Wednesday, May 29, 2024

Researchers invent earphone that tracks facial expressions, even with masks

A group of engineers from Cornell University has invented an earphone capable of identifying facial expressions even when they’re wearing a face mask. The ear-mounted wearable sensing device, called C-Face, can continuously track full facial expressions by observing the contour of the cheeks and can then translate them into emojis or silent speech commands.

C-Face is mounted on the ear over earphones, becoming a useful tool for communication in these times when we go everywhere with our face covered by a mask, or in which we have to keep social distances and avoiding meetings. The user could express emotions to online collaborators without holding cameras in front of their faces. Obviously, it is the technology of the future, and it is still in the study phase, but the prototypes work.

This device is simpler, less obtrusive, and more capable than any existing ear-mounted wearable technologies for tracking facial expressions,” said Cheng Zhang, assistant professor of information science. “In previous wearable technology aiming to recognize facial expressions, most solutions needed to attach sensors on the face and even with so much instrumentation, they could only recognize a limited set of discrete facial expressions.

The device uses two miniature RGB cameras that are positioned below each ear with headphones or earphones to continuously reconstruct facial expressions by deep learning the contours of the face. The camera record changes in facial contours caused when facial muscles move. These subtle changes are fed into a deep learning model, which continuously outputs 42 facial feature points representing the shapes and positions of the mouth, eyes, and eyebrows.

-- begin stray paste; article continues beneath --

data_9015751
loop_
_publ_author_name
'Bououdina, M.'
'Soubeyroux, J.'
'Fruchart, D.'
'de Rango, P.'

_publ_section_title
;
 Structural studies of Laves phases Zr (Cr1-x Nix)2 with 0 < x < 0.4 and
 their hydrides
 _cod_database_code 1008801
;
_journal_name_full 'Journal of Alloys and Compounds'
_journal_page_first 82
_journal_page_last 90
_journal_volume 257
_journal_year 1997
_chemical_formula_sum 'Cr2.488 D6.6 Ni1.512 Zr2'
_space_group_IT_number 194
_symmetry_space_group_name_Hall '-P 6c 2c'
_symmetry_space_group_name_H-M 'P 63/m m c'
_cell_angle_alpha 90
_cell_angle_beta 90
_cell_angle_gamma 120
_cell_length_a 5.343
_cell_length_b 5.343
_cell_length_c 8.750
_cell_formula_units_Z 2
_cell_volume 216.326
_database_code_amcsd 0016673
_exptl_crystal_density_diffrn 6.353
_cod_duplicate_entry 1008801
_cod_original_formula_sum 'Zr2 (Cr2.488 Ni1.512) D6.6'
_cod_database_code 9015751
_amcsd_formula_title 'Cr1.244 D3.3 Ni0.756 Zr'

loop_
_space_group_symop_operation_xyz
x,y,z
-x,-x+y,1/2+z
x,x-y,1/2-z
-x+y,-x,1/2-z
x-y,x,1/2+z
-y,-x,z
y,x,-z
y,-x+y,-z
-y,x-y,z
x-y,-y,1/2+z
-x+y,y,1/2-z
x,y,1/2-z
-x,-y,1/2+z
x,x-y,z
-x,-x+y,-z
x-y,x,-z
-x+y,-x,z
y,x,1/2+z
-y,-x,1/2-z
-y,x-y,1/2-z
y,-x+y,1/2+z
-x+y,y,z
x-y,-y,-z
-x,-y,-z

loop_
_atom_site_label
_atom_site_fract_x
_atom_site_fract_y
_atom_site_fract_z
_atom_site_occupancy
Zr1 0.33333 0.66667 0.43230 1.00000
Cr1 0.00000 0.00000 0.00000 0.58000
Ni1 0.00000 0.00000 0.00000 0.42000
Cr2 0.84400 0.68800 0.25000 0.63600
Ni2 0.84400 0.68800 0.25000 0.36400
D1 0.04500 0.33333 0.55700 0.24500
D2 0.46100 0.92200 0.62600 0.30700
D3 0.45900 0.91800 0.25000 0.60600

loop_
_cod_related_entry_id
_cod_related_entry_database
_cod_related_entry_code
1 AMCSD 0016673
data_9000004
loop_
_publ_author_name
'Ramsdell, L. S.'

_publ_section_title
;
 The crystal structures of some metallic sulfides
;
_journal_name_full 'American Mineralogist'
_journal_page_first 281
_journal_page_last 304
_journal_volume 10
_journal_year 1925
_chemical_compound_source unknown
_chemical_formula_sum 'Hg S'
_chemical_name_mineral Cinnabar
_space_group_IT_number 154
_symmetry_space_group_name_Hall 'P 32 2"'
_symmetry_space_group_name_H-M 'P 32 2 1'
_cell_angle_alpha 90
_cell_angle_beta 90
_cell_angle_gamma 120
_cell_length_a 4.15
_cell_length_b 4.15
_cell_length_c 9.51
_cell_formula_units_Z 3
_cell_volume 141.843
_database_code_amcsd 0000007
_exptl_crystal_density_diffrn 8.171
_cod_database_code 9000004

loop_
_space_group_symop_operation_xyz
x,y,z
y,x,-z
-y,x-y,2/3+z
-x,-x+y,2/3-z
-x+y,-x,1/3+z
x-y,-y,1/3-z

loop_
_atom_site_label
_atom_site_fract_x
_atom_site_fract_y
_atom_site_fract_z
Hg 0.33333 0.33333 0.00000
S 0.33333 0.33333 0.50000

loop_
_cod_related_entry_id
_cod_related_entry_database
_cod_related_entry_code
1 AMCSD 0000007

C-Face can translate those received signals into eight emojis, including neutral or angry faces, as well as eight silent speech commands designed to control a music device, such as “play,” “next song,” and “volume up.” Other possible uses include having avatars in games or other virtual settings express a person’s actual emotions.

Researchers say that among the nine participants, they found that emoji recognition was more than 88% accurate, and silent speech was nearly 85% accurate. Thus, even using masks, this device can help you communicate better in virtual environments, and over time it will even serve to control computer systems using only facial signals to change a song or reproduce commands based on facial expressions.

One limitation to C-Face is the earphones’ limited battery capacity, Zhang said. As its next step, the team plans to work on a sensing technology that uses less power.